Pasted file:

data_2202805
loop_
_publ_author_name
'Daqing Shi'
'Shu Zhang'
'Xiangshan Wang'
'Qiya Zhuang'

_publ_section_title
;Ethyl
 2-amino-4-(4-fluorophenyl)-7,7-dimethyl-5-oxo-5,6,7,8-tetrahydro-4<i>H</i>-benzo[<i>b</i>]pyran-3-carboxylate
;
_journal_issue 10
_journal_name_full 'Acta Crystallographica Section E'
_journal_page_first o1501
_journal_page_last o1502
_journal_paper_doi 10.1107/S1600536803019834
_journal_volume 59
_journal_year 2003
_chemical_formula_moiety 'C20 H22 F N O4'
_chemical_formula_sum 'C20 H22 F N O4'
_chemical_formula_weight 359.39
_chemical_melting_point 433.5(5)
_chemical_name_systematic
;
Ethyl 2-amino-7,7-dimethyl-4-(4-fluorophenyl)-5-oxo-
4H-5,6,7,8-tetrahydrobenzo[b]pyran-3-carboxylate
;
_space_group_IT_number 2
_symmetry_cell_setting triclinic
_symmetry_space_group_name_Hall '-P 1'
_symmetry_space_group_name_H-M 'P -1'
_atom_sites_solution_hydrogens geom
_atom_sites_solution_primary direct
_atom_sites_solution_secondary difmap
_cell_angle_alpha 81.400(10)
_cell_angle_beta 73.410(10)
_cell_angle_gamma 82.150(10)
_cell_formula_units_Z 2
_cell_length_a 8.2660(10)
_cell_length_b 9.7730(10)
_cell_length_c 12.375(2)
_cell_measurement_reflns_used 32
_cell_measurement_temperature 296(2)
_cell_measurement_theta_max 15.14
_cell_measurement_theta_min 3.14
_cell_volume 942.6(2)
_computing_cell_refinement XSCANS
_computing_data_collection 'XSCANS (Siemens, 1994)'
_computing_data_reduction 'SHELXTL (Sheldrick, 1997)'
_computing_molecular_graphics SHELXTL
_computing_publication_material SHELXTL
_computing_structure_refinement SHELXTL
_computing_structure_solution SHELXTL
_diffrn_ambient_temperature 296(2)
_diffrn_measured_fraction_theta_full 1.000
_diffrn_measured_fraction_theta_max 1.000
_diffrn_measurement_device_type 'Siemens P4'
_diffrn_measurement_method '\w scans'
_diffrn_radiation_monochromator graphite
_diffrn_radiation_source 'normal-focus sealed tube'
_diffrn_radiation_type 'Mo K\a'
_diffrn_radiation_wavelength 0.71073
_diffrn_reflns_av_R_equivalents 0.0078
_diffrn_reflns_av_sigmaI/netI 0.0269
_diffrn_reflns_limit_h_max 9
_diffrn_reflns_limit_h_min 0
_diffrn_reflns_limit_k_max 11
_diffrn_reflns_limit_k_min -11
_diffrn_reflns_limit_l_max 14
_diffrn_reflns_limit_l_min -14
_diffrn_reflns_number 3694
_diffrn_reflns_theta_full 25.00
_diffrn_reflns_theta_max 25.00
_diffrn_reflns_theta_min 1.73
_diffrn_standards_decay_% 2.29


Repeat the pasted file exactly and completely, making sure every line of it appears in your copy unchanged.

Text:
data_2202805
loop_
_publ_author_name
'Daqing Shi'
'Shu Zhang'
'Xiangshan Wang'
'Qiya Zhuang'

_publ_section_title
;Ethyl
 2-amino-4-(4-fluorophenyl)-7,7-dimethyl-5-oxo-5,6,7,8-tetrahydro-4<i>H</i>-benzo[<i>b</i>]pyran-3-carboxylate
;
_journal_issue 10
_journal_name_full 'Acta Crystallographica Section E'
_journal_page_first o1501
_journal_page_last o1502
_journal_paper_doi 10.1107/S1600536803019834
_journal_volume 59
_journal_year 2003
_chemical_formula_moiety 'C20 H22 F N O4'
_chemical_formula_sum 'C20 H22 F N O4'
_chemical_formula_weight 359.39
_chemical_melting_point 433.5(5)
_chemical_name_systematic
;
Ethyl 2-amino-7,7-dimethyl-4-(4-fluorophenyl)-5-oxo-
4H-5,6,7,8-tetrahydrobenzo[b]pyran-3-carboxylate
;
_space_group_IT_number 2
_symmetry_cell_setting triclinic
_symmetry_space_group_name_Hall '-P 1'
_symmetry_space_group_name_H-M 'P -1'
_atom_sites_solution_hydrogens geom
_atom_sites_solution_primary direct
_atom_sites_solution_secondary difmap
_cell_angle_alpha 81.400(10)
_cell_angle_beta 73.410(10)
_cell_angle_gamma 82.150(10)
_cell_formula_units_Z 2
_cell_length_a 8.2660(10)
_cell_length_b 9.7730(10)
_cell_length_c 12.375(2)
_cell_measurement_reflns_used 32
_cell_measurement_temperature 296(2)
_cell_measurement_theta_max 15.14
_cell_measurement_theta_min 3.14
_cell_volume 942.6(2)
_computing_cell_refinement XSCANS
_computing_data_collection 'XSCANS (Siemens, 1994)'
_computing_data_reduction 'SHELXTL (Sheldrick, 1997)'
_computing_molecular_graphics SHELXTL
_computing_publication_material SHELXTL
_computing_structure_refinement SHELXTL
_computing_structure_solution SHELXTL
_diffrn_ambient_temperature 296(2)
_diffrn_measured_fraction_theta_full 1.000
_diffrn_measured_fraction_theta_max 1.000
_diffrn_measurement_device_type 'Siemens P4'
_diffrn_measurement_method '\w scans'
_diffrn_radiation_monochromator graphite
_diffrn_radiation_source 'normal-focus sealed tube'
_diffrn_radiation_type 'Mo K\a'
_diffrn_radiation_wavelength 0.71073
_diffrn_reflns_av_R_equivalents 0.0078
_diffrn_reflns_av_sigmaI/netI 0.0269
_diffrn_reflns_limit_h_max 9
_diffrn_reflns_limit_h_min 0
_diffrn_reflns_limit_k_max 11
_diffrn_reflns_limit_k_min -11
_diffrn_reflns_limit_l_max 14
_diffrn_reflns_limit_l_min -14
_diffrn_reflns_number 3694
_diffrn_reflns_theta_full 25.00
_diffrn_reflns_theta_max 25.00
_diffrn_reflns_theta_min 1.73
_diffrn_standards_decay_% 2.29